The marine realm is the largest component of the Earth’s system, stabilises climate and supports life on Earth and human well-being. Understanding of the ocean’s responses to pressures and defining management actions is fundamental for sustainable development. However, citizen science projects in marine contexts encounter challenges not faced in terrestrial systems. These include safety, culture, logistics, accessibility, equipment, etc. This explains the relatively weak presence of citizen science in marine when compared to terrestrial environment. Yet, because of the vastness of the marine domain, the collaboration between large numbers of non-scientists and scientists is particularly urgent and important. Building on precise protocols (Benedetti-Cecchi et al., 2018) and on instrumental developments, the citizen involvement in coastal zone (Vye et al., 2020) and open sea projects is growing. Given the scale of marine environmental threats and the relatively limited resources to fill the knowledge gaps, citizen science approaches in conjunction with new technologies should increasingly be considered to complement the scientific efforts in the marine regions.
In this article we present a first analysis of the current state of marine citizen science in Europe. We analyse trends, topics, organisers, aims, and types of programme in terms of participation using the limited information available. As a second objective the article reviews the role of technology in citizen science and marine citizen science by providing some recent best practice examples of smart mobile apps, DIY technologies, drones and artificial intelligence (AI) web services. The work represents a continuation of our previous joint publication “Advancing Citizen Science for Coastal and Ocean Research” (Garcia-Soto et al., 2017) that analysed additionally Citizen Science data quality control and modelling, Social engagement, impact and education, Citizen Science and marine policy, and the European coordination of project management networks. We refer the reader to that extensive review (115 pp) for information on those topics.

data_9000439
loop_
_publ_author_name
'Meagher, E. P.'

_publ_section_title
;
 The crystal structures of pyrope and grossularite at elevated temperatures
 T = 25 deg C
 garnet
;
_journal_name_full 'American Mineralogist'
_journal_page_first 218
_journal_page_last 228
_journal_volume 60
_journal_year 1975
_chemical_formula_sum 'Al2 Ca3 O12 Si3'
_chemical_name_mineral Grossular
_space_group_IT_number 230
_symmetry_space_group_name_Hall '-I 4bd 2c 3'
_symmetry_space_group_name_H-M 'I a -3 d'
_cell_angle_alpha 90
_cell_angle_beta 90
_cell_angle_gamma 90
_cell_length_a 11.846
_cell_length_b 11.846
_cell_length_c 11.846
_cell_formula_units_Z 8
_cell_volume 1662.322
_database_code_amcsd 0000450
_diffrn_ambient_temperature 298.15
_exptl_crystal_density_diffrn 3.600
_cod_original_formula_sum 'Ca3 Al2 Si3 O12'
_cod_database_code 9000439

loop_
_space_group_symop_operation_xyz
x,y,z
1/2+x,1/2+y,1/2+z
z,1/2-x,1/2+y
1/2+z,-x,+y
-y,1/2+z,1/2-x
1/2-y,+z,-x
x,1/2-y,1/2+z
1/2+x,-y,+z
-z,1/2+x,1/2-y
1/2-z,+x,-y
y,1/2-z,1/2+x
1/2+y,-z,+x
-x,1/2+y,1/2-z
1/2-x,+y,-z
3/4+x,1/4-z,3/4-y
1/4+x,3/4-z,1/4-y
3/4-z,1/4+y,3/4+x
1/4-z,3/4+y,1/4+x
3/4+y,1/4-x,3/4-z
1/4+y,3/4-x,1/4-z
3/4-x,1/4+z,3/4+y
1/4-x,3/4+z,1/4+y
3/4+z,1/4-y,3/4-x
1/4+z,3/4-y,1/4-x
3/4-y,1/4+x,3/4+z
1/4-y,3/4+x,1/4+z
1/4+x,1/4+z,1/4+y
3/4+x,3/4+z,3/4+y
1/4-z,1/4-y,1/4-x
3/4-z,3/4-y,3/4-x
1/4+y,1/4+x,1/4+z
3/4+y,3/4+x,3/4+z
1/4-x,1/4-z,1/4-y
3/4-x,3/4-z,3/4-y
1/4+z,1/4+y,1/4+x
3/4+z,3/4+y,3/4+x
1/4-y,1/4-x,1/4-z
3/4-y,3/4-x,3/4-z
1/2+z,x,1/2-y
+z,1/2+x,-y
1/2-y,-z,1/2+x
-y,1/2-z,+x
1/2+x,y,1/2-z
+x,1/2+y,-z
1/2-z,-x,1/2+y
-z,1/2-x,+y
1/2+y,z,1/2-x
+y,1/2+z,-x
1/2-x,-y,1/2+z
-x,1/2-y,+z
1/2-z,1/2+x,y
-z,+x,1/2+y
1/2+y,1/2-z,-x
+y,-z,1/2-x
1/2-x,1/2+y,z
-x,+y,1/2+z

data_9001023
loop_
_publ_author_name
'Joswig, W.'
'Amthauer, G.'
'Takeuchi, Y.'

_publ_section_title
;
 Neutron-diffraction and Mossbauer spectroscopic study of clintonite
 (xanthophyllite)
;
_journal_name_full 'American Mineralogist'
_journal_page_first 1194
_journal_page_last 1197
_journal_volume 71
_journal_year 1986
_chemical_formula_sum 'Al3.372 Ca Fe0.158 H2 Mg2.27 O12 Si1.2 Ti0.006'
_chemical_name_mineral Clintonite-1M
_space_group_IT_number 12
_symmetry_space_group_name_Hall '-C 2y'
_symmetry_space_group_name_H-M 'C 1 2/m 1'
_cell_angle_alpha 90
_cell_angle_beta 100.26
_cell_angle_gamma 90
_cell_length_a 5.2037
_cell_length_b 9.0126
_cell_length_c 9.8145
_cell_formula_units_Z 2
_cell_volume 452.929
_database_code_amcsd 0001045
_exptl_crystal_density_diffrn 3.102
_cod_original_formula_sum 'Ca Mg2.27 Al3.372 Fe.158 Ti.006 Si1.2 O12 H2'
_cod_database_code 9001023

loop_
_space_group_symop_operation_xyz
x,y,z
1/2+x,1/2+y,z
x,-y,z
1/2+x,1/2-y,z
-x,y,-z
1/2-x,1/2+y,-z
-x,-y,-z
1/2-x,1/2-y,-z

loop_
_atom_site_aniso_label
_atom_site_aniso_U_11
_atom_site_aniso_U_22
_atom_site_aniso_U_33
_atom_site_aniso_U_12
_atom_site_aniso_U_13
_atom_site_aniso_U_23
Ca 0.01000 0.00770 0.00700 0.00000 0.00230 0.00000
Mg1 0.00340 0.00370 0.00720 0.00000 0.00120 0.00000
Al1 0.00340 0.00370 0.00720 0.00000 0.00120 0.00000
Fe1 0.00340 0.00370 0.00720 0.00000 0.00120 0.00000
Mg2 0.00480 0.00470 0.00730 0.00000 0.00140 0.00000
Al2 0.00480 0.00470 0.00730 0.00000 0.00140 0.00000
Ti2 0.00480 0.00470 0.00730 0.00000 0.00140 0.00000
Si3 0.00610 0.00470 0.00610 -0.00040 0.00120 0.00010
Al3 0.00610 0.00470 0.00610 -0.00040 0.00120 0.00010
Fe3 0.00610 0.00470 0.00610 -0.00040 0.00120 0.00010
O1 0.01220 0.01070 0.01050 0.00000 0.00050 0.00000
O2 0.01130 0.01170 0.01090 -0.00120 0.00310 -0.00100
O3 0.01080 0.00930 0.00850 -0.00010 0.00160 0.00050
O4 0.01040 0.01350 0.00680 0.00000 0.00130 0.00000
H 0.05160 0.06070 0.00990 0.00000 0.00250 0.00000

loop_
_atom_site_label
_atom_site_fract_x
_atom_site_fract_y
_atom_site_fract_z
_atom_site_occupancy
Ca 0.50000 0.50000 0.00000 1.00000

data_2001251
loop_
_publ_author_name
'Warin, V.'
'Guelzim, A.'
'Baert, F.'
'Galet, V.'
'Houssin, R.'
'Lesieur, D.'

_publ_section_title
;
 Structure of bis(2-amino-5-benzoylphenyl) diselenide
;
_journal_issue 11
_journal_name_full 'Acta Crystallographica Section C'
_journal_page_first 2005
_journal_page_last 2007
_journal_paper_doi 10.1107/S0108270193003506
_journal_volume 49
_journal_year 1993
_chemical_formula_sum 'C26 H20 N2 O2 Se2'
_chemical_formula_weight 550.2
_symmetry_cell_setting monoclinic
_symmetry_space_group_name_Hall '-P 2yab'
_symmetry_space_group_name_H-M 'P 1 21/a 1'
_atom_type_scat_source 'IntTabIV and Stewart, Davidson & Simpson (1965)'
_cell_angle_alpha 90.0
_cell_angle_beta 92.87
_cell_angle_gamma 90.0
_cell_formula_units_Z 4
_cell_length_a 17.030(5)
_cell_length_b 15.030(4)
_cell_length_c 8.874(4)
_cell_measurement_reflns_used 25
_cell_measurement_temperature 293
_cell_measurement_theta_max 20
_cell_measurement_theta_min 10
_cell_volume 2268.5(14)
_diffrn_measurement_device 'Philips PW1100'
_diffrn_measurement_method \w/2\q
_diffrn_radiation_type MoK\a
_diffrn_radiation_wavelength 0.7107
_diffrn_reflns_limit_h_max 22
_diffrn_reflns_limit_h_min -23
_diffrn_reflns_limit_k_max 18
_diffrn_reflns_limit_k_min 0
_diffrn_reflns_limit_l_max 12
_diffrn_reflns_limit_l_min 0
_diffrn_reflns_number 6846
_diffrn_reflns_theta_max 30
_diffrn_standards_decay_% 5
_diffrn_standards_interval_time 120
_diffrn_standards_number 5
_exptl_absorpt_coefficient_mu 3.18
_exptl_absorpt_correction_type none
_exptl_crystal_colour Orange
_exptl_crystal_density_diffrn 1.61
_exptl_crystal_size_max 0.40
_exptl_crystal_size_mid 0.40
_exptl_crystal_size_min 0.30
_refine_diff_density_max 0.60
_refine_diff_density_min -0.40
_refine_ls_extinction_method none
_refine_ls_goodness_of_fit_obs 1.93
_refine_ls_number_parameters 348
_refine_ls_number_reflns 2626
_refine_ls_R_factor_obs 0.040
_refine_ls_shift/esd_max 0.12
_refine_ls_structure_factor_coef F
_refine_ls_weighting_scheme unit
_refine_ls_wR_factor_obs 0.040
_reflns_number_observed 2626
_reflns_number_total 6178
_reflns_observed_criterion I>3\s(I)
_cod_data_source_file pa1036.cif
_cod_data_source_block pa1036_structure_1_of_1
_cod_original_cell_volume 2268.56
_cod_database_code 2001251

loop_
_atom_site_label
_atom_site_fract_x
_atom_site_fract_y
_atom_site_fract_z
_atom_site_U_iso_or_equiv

The Current State of Marine Citizen Science in Europe
Estimating Size and Trends of Marine Citizen Science in Europe
There are no dedicated databases on marine citizen science initiatives at present. For this analysis, we could rely on a recent quantitative assessment of North Sea projects, coordinated by one of us and reported in van Hee et al. (2020). A project was earmarked as a marine citizen science initiative according to the principles listed by European Citizen Science Association [ECSA] (2015). To be considered a citizen science project the project should involve citizen scientists at least in one of the stages of the research process (sampling, analysis, etc.), and the project should have a real scientific result. The projects were not considered citizen science projects if the citizens were involved only for education purposes.
The comprehensive study of the North Sea, excluding the English Channel, relied on thoroughly checking literature, searching social media and other online sources, and on direct contact with marine institutes and other organisations in the area. For each project, we defined at least the coordinating organisation, the country and area of activity, the language, the duration, the study topic, the type of programme and the level of participation. We estimate, based on that North Sea study and assuming other marine regions in Europe have equal numbers of marine citizen science initiatives, that there might be as much as 500 marine and coastal citizen science projects running in Europe.